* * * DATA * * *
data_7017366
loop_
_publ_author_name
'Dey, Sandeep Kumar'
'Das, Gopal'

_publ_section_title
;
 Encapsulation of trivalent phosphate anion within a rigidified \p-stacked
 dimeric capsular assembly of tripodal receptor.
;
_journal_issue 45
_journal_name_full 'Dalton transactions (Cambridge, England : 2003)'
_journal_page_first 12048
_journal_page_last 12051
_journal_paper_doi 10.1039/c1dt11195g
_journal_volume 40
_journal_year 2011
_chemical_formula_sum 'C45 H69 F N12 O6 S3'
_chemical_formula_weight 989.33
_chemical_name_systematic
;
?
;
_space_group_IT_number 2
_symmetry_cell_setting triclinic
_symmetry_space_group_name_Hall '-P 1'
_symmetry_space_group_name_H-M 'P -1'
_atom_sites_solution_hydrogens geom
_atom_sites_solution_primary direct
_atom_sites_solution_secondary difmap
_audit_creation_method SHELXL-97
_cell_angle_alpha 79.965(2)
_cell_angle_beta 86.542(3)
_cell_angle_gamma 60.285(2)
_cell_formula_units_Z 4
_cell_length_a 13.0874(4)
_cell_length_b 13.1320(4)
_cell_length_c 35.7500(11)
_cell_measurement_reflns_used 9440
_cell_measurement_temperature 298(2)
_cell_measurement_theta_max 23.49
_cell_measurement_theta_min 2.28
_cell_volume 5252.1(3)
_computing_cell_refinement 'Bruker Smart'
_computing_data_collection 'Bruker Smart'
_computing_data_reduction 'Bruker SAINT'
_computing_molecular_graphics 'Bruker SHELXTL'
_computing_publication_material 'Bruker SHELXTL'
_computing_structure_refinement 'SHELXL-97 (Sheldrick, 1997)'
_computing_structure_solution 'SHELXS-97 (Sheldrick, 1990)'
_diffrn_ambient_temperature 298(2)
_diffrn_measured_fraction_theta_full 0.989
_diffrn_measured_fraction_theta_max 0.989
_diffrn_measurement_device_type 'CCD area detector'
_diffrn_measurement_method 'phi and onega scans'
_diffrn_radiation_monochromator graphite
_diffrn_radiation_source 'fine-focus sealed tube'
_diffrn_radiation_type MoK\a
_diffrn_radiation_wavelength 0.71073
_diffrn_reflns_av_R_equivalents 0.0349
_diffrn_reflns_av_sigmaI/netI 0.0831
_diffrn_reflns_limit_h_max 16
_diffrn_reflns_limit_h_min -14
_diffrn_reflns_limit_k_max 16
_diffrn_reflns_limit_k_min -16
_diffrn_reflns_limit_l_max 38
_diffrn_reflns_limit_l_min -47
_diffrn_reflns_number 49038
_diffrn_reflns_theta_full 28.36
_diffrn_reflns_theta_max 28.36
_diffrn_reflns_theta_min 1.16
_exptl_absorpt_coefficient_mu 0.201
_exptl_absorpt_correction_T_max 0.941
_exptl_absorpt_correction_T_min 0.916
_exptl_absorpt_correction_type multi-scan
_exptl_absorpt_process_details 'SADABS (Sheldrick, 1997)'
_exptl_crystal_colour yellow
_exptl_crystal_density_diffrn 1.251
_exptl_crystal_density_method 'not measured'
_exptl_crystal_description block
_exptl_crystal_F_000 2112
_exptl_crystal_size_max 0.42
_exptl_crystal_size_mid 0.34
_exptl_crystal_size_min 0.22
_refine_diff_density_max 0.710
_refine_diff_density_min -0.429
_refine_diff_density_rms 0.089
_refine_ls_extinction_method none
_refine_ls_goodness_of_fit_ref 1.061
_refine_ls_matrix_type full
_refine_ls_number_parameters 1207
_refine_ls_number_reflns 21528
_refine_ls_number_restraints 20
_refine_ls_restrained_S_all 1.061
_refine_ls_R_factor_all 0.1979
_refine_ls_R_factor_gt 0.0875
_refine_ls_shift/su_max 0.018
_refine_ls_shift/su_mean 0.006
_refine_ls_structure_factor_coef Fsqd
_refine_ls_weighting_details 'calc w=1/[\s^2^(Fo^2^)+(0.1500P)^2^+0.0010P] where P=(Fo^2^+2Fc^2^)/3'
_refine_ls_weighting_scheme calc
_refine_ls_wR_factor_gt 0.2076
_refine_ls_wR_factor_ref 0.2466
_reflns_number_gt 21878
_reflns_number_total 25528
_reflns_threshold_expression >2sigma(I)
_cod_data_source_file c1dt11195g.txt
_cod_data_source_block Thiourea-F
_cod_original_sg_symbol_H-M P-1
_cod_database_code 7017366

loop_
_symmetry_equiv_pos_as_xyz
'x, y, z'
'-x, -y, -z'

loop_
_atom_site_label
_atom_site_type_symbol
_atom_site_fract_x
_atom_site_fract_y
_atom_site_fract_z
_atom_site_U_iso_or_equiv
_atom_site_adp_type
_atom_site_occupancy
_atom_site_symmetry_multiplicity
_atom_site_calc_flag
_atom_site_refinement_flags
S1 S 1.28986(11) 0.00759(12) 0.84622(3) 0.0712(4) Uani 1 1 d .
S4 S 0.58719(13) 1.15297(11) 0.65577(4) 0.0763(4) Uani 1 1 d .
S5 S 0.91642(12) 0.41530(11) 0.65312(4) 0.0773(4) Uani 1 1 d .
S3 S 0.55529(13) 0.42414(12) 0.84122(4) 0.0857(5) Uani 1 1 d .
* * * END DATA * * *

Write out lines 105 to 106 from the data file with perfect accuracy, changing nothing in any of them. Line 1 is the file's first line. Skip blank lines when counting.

_reflns_number_total 25528
_reflns_threshold_expression >2sigma(I)